SEN. Panfilo Lacson on Wednesday presented a contractual employee of the Bureau of Customs who corroborated customs “fixer” Mark Taguba’s claims about the existence of the “tara” (payoff) system at the bureau.
At the resumption of the Senate Blue Ribbon Committee inquiry into alleged corruption at the bureau on Wednesday, May Escoto, a staff member of Customs Intelligence and Investigation Service (CIIS) Division chief Joel Pinawin, said she personally handed envelops, believed to have contained money, to Pinawin.
Taguba, during the previous committee hearing, presented text messages, phone records, and bank transactions proving that Pinawin and former CIIS Director Neil Anthony Estrella got payoffs.
She said she first met Taguba in March when he visited their office and had a meeting with her boss.
Escoto said she personally handed the envelops from Taguba to Pinawin on April 7, 21 and May 5.
She said she was instructed by Pinawin on April 7 to remind Taguba about the payoffs for himself and a certain director at the bureau.
“I said, ‘Happy morning, Sir Joel would like to remind you about what’s in store for him and the director,’” Escoto told senators, referring to the text message she sent to Taguba.
She was then instructed to do the same on April 21 and on May 5, and these all involved Taguba handing two brown envelops intended for Pinawin.
Escoto said she never opened the envelops but believed they contained money.
There was even a time when Pinawin asked her to give him her mobile phone subscriber identity module or SIM card, and gave her money to buy a new one.
Pinawin, who was present in the hearing, denied Escoto’s claims and even accused her and Taguba of conspiring against him.
“Everything May said was a lie,” said Pinawin.
He told the committee that Escoto’s husband, Ricardo Carvajal, is a staff member of Taguba and a columnist in Taguba’s newspaper being circulated at the bureau.
Meeting with ‘players’
The committee also learned that former Customs commissioner Nicanor Faeldon had a meeting with known “players” in the bureau several days after he assumed his post last year.
According to Ruben Taguba Sr., father of the fly-by-night broker Mark Taguba, he was present when Faeldon met with customs brokers on July 4, 2016 supposedly to discuss some issues at the bureau.
Present in the meeting were David Tan, Tina Yu, the Teves brothers (Joel, Janjan and Ringo) and the Tolentino group (Armando and Ruel), he claimed.
These brokers were earlier named by Lacson as bribe-givers or players at the bureau in a privilege speech.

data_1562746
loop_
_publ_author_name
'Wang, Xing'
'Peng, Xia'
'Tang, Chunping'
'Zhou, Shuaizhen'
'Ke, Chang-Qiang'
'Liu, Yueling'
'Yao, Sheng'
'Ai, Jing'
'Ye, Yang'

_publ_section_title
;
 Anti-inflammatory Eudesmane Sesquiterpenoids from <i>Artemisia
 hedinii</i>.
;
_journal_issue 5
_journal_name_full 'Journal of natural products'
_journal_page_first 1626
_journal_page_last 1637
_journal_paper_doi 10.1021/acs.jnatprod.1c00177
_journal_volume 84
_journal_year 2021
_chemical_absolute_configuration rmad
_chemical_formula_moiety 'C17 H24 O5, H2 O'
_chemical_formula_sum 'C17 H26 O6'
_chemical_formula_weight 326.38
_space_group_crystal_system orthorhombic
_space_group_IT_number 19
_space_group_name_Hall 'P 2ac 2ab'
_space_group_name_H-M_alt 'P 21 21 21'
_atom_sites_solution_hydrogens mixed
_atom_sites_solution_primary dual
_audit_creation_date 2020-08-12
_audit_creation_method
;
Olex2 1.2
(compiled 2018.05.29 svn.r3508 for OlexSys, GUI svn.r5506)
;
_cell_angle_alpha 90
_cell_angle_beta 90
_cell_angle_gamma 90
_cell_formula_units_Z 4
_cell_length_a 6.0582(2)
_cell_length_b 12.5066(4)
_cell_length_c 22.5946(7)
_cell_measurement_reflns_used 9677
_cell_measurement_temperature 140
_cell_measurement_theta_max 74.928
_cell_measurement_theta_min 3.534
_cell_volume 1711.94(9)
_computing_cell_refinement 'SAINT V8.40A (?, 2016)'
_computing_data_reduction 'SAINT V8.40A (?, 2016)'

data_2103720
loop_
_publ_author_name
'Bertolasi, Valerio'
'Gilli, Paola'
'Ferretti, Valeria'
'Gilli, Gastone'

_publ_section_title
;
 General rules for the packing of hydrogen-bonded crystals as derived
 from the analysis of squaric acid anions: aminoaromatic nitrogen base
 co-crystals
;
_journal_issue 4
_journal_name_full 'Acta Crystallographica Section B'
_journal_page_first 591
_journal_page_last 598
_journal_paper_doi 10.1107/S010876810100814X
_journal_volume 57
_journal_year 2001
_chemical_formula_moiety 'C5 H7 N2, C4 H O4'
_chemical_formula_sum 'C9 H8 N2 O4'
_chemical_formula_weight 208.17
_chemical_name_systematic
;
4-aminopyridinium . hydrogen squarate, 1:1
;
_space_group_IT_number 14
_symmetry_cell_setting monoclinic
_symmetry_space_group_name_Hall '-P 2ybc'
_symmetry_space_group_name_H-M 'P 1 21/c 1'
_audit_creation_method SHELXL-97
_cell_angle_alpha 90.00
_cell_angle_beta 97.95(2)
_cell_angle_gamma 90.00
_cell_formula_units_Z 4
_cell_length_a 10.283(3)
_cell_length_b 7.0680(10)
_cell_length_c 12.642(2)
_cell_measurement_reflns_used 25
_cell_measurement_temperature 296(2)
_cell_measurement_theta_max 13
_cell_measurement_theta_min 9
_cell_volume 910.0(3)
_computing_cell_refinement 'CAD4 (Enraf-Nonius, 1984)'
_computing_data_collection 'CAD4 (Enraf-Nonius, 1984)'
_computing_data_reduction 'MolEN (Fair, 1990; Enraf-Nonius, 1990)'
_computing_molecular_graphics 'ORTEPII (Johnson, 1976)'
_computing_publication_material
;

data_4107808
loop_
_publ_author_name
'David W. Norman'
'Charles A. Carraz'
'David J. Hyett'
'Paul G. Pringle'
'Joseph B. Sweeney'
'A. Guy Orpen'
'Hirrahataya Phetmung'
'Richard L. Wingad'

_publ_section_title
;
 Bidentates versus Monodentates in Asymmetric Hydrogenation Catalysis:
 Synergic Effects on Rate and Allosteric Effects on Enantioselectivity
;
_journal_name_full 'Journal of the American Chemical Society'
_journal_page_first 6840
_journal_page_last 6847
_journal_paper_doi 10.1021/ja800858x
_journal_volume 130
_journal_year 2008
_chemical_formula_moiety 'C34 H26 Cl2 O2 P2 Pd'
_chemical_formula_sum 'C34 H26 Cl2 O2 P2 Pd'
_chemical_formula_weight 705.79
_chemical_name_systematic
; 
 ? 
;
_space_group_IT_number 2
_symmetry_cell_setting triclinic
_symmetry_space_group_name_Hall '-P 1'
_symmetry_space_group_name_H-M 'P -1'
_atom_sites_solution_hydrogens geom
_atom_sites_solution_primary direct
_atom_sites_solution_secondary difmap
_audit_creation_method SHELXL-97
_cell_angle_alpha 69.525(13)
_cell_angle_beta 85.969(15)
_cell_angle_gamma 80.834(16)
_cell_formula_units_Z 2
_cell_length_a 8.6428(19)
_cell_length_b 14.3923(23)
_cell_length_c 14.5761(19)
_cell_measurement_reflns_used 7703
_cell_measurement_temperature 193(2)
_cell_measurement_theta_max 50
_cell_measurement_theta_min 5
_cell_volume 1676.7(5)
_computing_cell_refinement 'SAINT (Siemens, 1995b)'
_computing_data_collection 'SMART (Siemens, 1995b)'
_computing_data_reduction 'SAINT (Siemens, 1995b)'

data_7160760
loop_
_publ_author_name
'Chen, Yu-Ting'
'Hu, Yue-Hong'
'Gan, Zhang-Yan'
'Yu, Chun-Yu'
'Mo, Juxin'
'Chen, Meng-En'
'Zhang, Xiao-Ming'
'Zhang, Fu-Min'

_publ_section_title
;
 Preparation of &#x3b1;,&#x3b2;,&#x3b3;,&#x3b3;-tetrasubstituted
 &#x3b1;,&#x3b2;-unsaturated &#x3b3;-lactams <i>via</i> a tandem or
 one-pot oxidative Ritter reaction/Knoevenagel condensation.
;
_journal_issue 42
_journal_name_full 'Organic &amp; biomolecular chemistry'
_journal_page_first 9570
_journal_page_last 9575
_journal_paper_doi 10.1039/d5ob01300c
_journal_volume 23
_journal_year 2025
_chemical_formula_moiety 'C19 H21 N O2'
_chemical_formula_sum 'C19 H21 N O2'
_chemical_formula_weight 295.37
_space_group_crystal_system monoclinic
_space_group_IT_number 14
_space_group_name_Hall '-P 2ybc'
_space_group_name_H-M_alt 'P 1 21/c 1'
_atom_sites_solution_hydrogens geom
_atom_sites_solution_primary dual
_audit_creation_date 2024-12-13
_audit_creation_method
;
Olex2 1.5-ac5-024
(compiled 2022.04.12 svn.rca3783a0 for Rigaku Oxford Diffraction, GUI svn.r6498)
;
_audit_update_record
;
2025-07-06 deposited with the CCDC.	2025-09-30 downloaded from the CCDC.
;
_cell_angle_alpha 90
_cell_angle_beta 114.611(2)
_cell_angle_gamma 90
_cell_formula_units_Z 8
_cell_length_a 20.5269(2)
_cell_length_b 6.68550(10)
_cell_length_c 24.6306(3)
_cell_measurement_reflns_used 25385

“Actually, Attorney Alcaraz was the one who informed me about the meeting with the brokers,” the older Taguba said, referring to former customs deputy commissioner for enforcement Arnel Alcaraz.
Lacson said he found the meeting suspicious. “If you want to get information you can talk to one or two players in confidence. But calling almost all the players, what is your intention?” Lacson added.
The senator asked Customs Commissioner Isidro Lapeña if he had plans or if he had gathered customs “players” in a meeting.
“I don’t have that plan, as of this time,” Lapeña said.
Faeldon, who is detained at the Senate, refuses to attend the committee hearing to protest Lacson’s “character assassination.”
New tax credit scam?
Lapeña on Wednesday disclosed that the tax credit scheme being implemented at the bureau could be a source of the “pasalubong” or welcome gift given to new commissioners.
He told senators that he learned about it after some personnel of the bureau told him about the supposed racket in the release of tax credit certificates (TCC).
“It could be the excess payment of tariff or duties … or refund due to cancellation of imports, or VAT (value-added tax) input, or output tax that have to be refunded back to the company,” the Customs chief said.
Lapeña said some customs officials made money by negotiating the release of TCCs with companies and getting a 3- to 7-percent cut.
He said that before learning about the TCC racket, he had been receiving and signing bundles of folders for tax credits.
He said he immediately ordered the recall of TCCs and conducted an investigation to find out if the information given to him was true.
Liza Sebastian, former head of the bureau’s tax credit committee, however said it was unlikely for the TCC to be the source of “pasalubong” because it was given to companies as credit and not cash.
“Commissioner, sorry but it doesn’t work that way,” Sebastian said.
But she admitted it was possible for someone to earn money by facilitating the release of TCCs, especially if these were worth millions.
Lacson said it was possible a portion of the welcome gift was obtained from the TCC racket.
He said he made a mistake when he accused Faeldon of getting a P100-million welcome gift. The amount could have been larger because of the supposed TCC racket, he claimed.